Fiona Cooke: Martha’s Cottage

Today I’m joining the blog tour for Martha’s Cottage. I’m sharing an extract from the book with thanks to Zoe O’Farrell and the team at SpellBound Books for inviting me on the blog tour and for providing the extract.


Sarah and Ben Stephens had it all. Attractive thirty-somethings, upwardly mobile; good careers in the city, a sizeable house in the suburbs.

To all concerned it was the perfect picture of marital bliss.

Or was it?

Years of infertility treatment have taken its toll on their marriage. Barely speaking, they’re strangers who share the same bed.
Then the fallout from a surprise birthday party and a lifechanging discovery send Sarah fleeing to the West of Ireland. And there, at Martha’s Cottage, a tiny stone house by the wild Atlantic Ocean, she licks her wounds and must decide on the course of her future.

A heart-warming and humorous tale of marriage, motherhood, friendship and betrayal. Lost chances and new beginnings.
From the author of ‘The Lights Went Out and Other Stories’.


He sat in the car smoking nervously and feeling ridiculous. Shifting down in his seat in case anyone saw him, he knocked ash onto his jacket and cursed as he brushed the brown corduroy. He regarded the jacket critically. It had been difficult deciding on an outfit, he wanted a balance between casual but not too smart and in the end, he decided on a pair of dark jeans, a navy button down shirt and jacket. Halfway across town he nearly turned back. Just what was he doing? Was he crazy? It’s just a dinner, he answered. Just dinner. 

At precisely seven o’clock he managed somehow to get out of the car and cross the road looking right and left, wary of being ambushed by an acquaintance when he was this close to her door. The road was quiet, the coast was, it seemed, clear. Glancing up he saw a light on in one of the upstairs windows through a crack in the curtains. He scanned the buzzers until he came across – “A Meagher” printed in a neat, concise hand. Before the last vestiges of courage left him he pressed it.

Willing his heart to start beating in a normal manner, he waited. He struck a bargain with himself, if she didn’t answer after two rings he was leaving, it would be a sign.  A sign from God. He really hoped she wouldn’t answer the doorbell, praying for a last chance to redeem himself. 

And then the door swung open and all bets were off. She was real, no figment of his imagination. The light from the hallway framed her, an angel straight from a painting by Botticelli. Strands of auburn escaping from her ponytail softened the angles of her cheekbones. She wore a cream peasant blouse with loose sleeves, the fabric sheer enough to allow him a glimpse of the lace underwear beneath. Faded blue jeans encased her long legs, her feet were bare; the toenails painted a pale pink. Ben swallowed hard and took a deep breath, inhaling sharply as if it were his last chance for air. Every fibre in his being was pulled tight like he had stepped out of his body momentarily and was watching himself from a great height.

“Hey, you came,” she leaned in and kissed him on the cheek. Her lips a soft caress.

“C’mon up Ben, I’m nearly ready”. She turned away and started back up the stairs. When she was halfway up she turned and smiled encouragingly “I won’t bite.” And as he followed her up the stairs Ben realised he had developed the most awful crush on Aoibhe Meagher.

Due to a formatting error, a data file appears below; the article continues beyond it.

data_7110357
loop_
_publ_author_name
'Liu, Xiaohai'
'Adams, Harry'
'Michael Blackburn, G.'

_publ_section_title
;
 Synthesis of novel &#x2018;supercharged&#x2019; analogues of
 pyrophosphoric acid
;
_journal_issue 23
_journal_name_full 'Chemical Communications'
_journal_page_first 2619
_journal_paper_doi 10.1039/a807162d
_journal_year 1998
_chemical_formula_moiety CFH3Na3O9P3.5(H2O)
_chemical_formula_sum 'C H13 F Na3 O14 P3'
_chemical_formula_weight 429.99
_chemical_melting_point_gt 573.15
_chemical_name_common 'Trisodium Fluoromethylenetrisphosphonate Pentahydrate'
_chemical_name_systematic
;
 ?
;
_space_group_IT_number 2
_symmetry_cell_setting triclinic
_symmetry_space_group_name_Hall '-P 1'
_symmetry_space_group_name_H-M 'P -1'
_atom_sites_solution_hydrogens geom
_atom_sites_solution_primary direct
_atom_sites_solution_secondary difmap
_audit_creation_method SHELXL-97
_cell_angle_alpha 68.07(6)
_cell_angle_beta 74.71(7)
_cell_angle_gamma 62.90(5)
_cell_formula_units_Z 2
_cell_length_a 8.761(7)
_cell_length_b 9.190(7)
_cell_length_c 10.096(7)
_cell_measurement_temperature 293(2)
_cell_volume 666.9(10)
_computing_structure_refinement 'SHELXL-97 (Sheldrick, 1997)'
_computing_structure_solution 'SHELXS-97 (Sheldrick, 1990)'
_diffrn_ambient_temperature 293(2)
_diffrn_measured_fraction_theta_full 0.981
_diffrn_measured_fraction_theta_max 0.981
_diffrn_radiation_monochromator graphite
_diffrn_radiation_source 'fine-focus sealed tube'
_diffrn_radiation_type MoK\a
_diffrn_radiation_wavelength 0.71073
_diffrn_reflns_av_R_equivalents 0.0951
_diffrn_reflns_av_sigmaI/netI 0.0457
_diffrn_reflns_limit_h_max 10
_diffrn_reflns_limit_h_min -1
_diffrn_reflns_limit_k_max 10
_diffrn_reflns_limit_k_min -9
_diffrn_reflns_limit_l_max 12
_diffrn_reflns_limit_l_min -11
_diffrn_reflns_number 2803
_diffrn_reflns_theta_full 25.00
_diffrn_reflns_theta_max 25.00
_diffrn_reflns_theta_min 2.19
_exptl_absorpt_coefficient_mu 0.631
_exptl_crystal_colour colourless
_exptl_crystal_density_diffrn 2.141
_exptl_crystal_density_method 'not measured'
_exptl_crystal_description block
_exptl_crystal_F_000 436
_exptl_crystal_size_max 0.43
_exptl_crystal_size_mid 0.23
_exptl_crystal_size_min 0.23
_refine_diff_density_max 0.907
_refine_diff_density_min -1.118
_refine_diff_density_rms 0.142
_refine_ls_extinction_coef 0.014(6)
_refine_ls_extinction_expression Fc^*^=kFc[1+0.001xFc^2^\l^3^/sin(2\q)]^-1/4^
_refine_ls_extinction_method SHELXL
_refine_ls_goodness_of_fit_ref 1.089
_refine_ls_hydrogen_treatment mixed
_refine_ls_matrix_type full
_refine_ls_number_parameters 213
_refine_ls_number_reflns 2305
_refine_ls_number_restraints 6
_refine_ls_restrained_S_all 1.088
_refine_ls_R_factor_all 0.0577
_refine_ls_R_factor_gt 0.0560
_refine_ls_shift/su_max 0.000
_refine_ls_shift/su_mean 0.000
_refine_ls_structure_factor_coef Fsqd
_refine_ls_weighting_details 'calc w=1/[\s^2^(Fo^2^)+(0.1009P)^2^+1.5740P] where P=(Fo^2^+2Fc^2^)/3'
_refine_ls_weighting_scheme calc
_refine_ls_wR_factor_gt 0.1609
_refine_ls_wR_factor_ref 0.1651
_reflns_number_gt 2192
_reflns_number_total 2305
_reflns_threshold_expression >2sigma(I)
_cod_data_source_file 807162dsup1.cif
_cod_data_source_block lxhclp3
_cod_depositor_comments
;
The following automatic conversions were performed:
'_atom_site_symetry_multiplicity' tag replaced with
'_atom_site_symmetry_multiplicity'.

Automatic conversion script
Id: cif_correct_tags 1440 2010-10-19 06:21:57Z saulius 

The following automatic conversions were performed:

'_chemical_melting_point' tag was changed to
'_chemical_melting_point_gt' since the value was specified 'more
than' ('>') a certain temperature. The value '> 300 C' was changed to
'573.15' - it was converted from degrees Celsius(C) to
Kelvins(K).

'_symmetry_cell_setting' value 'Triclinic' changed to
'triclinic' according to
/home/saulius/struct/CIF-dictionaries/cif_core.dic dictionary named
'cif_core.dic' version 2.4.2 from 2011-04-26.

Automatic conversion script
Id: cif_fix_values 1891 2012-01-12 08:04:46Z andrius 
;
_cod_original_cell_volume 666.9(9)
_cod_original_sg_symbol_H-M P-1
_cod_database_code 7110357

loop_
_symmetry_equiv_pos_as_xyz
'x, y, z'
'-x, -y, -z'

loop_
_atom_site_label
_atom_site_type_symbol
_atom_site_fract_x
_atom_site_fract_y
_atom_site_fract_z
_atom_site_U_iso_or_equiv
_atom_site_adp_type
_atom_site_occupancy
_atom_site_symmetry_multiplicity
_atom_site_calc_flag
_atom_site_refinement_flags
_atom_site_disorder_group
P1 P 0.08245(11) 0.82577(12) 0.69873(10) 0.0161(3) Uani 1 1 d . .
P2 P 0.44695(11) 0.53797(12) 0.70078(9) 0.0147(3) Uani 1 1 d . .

The stairs led up to a small apartment. He followed her into the living room where she asked if he would like something to drink while he was waiting. He settled on a glass of merlot which she handed him before disappearing into what could only be the bedroom, he guessed. 

The bedroom. Best not to think of the bedroom, he told himself as he took a large sip of the wine. 

The room was an uneven L shape with the narrowest part angling around into a small kitchenette, the living room section was the largest. Ben sat uneasily on the edge of a small two-seater leather sofa and looked about him: there were two old stuffed armchairs covered in throws and cushions, she had a few plants and some nice reproduction prints hanging. A fat tabby cat eyed him warily from a beanbag in the far corner.

“Easy, puss,” he muttered quietly in its direction. It looked mean. Cats didn’t like him, they sensed his fear. 

The bedroom door opened and Aoibhe emerged trailing perfume as she moved, a light floral scent that was unfamiliar but nostalgic, an old-fashioned classic he was sure Sarah would recognise. Realising the ridiculousness of his thoughts he blushed and mentally shook his head. The room felt small, stifling. He needed air. 

“Is the wine alright?” She asked pouring herself a glass.

“Yes, thanks,” he took another large gulp. She set her glass on the little glass table beside her, Ben followed her with his eyes holding his breath as she sat down beside him, the couch being so small that their knees were touching. She reached and took his hand. Her touch was soft and warm as she curled her fingers around his larger ones. Ben exhaled a shaky breath. 

“You didn’t really come for dinner did you, Ben?” she smiled her lazy smile and he was lost. Making no protest, he stood and took the hand that led him into the bedroom.


Martha’s Cottage is available from Amazon.

You can follow the rest of the blog tour here:

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